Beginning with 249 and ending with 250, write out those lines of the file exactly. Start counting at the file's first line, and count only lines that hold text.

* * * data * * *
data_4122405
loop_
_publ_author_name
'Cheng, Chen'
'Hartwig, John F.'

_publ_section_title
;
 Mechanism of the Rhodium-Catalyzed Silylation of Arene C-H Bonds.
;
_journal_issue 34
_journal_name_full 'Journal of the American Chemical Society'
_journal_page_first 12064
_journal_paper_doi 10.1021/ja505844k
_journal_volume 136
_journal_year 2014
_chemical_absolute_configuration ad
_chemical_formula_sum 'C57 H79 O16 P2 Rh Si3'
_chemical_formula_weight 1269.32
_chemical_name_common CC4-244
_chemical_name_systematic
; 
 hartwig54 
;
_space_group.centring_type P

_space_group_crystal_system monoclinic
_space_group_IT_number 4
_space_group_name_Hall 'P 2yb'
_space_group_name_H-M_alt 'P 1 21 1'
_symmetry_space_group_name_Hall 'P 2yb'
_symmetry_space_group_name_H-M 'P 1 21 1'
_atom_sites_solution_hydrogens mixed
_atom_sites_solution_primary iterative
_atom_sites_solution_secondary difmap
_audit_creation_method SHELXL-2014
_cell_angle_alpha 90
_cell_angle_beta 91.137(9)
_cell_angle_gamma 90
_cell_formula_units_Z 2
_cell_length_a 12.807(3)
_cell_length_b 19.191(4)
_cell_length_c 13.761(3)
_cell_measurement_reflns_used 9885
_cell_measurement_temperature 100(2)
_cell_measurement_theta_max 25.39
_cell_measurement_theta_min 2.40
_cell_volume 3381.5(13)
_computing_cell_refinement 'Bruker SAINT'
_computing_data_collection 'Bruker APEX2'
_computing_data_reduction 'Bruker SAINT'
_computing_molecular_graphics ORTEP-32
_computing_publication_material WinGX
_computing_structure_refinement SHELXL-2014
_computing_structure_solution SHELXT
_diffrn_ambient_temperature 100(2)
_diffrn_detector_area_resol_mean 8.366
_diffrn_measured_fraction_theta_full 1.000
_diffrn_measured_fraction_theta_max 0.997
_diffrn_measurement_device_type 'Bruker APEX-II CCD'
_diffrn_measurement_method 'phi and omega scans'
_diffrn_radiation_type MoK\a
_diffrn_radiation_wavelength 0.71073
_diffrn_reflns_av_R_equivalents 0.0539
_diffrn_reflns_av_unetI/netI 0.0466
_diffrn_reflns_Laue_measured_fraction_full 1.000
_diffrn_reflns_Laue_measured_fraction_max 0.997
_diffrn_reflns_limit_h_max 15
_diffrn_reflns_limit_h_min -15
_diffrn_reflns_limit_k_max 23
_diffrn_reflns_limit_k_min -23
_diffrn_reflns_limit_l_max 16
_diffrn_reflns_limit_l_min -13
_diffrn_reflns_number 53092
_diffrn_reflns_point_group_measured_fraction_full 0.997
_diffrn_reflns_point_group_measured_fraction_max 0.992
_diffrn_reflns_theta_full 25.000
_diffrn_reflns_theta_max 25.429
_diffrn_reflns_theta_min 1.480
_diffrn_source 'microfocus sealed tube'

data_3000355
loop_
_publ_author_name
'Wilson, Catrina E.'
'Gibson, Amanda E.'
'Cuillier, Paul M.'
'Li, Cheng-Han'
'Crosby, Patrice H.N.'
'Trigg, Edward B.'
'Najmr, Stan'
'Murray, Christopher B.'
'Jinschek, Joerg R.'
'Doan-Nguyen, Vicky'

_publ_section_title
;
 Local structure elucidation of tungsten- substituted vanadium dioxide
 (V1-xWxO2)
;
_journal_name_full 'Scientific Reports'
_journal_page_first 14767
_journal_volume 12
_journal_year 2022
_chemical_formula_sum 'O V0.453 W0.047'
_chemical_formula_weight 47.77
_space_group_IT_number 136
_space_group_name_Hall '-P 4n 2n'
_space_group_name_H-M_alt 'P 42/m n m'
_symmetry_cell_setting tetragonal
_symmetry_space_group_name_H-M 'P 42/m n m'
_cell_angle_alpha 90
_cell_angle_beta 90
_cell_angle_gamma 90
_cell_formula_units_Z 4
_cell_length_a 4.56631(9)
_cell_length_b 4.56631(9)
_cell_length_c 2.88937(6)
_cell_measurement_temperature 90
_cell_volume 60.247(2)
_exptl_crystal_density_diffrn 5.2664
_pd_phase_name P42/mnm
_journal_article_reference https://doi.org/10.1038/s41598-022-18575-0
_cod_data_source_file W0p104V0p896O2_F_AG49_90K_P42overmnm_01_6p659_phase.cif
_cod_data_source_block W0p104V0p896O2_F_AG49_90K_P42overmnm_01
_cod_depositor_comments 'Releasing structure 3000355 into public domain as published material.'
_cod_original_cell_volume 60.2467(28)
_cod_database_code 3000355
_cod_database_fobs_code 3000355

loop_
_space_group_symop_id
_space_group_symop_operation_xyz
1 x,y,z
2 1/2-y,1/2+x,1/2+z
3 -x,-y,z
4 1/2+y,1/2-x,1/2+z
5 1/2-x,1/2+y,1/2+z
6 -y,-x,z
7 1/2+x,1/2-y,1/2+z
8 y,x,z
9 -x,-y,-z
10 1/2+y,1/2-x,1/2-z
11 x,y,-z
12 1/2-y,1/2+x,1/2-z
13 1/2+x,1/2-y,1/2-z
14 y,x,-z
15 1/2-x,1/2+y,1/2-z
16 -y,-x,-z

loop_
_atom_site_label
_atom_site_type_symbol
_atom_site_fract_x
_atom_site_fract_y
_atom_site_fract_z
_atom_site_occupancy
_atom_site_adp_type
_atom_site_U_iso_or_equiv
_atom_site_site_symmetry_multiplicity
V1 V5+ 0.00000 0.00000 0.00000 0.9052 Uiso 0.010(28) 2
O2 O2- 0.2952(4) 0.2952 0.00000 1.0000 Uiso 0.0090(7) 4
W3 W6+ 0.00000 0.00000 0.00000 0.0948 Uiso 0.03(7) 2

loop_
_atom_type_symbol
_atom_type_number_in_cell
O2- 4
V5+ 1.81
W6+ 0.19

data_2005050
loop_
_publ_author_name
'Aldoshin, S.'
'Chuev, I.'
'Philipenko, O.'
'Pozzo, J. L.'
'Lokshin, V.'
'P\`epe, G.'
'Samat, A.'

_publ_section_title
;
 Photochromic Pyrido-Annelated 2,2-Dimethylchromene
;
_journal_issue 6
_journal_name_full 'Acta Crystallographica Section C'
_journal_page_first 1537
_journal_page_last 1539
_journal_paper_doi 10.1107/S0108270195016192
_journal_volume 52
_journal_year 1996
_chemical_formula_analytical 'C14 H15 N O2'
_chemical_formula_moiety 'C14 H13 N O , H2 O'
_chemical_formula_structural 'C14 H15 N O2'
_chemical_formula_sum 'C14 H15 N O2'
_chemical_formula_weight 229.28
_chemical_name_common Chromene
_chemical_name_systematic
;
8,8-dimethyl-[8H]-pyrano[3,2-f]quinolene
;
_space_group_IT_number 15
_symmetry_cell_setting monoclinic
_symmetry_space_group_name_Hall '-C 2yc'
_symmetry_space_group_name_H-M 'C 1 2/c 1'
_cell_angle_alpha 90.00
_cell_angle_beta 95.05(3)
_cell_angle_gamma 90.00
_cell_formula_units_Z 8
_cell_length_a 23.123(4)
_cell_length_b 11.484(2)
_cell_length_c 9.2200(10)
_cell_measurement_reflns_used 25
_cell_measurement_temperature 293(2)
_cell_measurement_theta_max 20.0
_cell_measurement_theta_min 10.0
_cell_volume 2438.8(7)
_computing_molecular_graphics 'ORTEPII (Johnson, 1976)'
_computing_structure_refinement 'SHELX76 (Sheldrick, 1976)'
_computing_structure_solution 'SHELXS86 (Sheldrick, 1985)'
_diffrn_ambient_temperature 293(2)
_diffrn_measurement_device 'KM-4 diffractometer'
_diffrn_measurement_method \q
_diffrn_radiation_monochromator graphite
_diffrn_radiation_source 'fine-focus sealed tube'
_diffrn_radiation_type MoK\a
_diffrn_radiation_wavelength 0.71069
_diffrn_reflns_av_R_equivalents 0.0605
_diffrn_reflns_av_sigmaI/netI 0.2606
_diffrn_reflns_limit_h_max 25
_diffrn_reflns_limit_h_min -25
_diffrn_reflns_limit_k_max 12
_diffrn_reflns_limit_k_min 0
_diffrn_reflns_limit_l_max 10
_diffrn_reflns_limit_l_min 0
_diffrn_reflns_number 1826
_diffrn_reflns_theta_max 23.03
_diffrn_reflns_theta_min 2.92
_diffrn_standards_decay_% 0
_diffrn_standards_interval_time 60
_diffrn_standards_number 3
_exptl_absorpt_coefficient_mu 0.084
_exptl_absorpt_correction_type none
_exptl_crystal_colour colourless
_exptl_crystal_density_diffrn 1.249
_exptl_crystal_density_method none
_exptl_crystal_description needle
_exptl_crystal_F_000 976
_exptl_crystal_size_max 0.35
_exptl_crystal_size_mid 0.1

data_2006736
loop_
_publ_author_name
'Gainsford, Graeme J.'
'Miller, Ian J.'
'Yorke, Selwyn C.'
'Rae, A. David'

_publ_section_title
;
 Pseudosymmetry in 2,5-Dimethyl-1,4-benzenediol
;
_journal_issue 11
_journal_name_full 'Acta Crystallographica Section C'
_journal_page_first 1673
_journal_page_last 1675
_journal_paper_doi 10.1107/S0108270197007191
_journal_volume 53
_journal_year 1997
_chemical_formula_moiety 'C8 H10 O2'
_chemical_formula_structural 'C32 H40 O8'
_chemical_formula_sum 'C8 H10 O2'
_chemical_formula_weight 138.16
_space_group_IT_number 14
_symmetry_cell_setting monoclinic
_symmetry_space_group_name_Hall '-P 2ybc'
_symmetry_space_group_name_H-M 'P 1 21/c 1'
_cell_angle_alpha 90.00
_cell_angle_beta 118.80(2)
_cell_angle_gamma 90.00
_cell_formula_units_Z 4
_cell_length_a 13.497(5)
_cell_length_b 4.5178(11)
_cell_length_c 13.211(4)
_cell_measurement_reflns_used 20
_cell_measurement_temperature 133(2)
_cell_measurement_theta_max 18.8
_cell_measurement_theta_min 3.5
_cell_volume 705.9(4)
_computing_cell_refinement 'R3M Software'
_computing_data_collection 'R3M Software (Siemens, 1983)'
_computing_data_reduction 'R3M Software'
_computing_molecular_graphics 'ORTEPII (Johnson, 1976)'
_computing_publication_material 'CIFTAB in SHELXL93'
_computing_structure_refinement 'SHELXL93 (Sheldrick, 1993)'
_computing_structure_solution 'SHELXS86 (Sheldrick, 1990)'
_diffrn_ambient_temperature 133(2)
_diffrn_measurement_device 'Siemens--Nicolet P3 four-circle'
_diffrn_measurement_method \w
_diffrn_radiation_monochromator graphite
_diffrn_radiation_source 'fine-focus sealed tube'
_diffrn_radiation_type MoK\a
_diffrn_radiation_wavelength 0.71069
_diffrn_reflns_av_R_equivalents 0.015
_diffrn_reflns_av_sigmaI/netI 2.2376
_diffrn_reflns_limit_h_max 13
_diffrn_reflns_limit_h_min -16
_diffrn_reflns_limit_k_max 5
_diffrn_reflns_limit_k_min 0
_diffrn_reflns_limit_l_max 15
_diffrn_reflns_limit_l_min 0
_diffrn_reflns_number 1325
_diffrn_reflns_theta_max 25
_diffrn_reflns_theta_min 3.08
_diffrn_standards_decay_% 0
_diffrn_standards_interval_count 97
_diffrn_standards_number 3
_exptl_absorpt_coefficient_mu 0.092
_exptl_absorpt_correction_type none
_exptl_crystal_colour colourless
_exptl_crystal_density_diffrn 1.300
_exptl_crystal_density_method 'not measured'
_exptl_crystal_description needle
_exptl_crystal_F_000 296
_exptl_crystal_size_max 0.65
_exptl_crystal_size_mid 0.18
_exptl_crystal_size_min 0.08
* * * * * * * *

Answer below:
'Yorke, Selwyn C.'
'Rae, A. David'